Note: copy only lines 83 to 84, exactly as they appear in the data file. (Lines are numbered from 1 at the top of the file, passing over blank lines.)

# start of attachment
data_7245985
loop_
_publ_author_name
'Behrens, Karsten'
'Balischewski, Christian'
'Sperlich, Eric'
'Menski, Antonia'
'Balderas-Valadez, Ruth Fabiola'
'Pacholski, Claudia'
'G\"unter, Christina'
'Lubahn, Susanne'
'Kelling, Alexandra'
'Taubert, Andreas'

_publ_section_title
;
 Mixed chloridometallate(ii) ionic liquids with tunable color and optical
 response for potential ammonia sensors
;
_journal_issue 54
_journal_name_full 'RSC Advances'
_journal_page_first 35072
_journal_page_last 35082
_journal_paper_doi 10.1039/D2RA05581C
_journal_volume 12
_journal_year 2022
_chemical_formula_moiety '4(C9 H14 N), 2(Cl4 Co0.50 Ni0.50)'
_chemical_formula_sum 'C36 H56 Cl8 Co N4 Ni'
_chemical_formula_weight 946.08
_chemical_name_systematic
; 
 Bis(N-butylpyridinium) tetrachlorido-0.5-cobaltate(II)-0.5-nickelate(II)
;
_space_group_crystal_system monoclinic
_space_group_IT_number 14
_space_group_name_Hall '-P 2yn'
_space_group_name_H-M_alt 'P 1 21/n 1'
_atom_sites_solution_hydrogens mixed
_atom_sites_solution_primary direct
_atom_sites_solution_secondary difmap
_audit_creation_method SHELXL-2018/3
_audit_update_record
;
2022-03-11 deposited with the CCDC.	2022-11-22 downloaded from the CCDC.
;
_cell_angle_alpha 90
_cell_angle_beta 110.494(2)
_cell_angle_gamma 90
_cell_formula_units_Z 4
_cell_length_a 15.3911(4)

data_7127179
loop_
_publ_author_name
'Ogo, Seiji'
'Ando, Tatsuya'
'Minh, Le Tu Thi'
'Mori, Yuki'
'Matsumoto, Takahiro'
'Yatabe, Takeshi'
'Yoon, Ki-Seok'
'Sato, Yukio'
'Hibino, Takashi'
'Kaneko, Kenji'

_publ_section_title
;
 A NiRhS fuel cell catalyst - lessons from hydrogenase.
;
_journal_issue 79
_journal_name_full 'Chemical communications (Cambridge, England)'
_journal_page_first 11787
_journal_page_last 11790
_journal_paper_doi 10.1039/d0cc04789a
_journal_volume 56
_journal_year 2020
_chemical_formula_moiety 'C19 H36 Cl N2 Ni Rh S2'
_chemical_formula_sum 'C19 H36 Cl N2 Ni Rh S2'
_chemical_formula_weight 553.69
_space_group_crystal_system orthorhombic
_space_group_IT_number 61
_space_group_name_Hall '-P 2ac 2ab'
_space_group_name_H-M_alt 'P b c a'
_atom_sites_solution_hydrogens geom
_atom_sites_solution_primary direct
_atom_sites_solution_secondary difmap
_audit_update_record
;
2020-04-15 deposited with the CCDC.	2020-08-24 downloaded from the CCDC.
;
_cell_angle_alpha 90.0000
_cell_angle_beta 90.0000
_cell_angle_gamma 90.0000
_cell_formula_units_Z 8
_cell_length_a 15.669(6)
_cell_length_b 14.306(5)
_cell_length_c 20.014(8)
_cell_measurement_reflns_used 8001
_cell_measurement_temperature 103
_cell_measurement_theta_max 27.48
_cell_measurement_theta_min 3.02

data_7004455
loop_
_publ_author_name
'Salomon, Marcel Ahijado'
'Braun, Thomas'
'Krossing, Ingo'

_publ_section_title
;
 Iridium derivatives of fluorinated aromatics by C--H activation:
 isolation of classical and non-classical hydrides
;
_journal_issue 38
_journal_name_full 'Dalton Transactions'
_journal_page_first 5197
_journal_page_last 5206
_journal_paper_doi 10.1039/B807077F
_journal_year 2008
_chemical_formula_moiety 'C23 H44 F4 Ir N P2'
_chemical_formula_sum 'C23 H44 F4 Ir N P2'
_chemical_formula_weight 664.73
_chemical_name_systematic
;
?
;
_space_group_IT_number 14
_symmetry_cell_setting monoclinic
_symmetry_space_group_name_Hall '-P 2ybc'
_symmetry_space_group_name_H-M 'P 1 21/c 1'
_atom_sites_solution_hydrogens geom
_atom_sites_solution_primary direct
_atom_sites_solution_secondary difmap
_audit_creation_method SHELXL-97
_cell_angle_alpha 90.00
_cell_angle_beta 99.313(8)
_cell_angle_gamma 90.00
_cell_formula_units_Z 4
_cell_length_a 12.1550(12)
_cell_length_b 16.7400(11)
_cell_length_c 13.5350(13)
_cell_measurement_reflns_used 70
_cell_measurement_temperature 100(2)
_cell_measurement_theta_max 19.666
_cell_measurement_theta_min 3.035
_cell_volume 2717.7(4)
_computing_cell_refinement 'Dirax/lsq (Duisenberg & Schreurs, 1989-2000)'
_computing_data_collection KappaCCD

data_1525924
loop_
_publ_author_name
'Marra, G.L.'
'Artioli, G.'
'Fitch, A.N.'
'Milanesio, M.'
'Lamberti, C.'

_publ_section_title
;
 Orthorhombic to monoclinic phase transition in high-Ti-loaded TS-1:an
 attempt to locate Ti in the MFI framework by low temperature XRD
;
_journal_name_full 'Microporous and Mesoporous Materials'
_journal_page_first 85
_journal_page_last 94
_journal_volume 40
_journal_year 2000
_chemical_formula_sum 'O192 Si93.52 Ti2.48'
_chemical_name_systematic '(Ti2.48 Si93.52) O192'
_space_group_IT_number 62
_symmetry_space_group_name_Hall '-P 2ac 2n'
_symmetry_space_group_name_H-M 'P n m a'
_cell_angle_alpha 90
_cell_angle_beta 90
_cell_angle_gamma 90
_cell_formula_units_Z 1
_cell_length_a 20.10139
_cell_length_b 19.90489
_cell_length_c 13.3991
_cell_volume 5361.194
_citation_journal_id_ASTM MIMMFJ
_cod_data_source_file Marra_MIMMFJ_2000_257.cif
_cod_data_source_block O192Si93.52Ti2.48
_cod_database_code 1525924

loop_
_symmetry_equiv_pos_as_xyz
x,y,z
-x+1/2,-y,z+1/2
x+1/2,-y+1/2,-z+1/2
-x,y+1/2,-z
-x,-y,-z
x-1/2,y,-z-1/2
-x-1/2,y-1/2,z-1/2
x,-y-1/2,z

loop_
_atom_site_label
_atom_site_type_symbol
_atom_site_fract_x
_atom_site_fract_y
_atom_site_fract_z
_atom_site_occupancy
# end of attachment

_atom_sites_solution_secondary difmap
_audit_update_record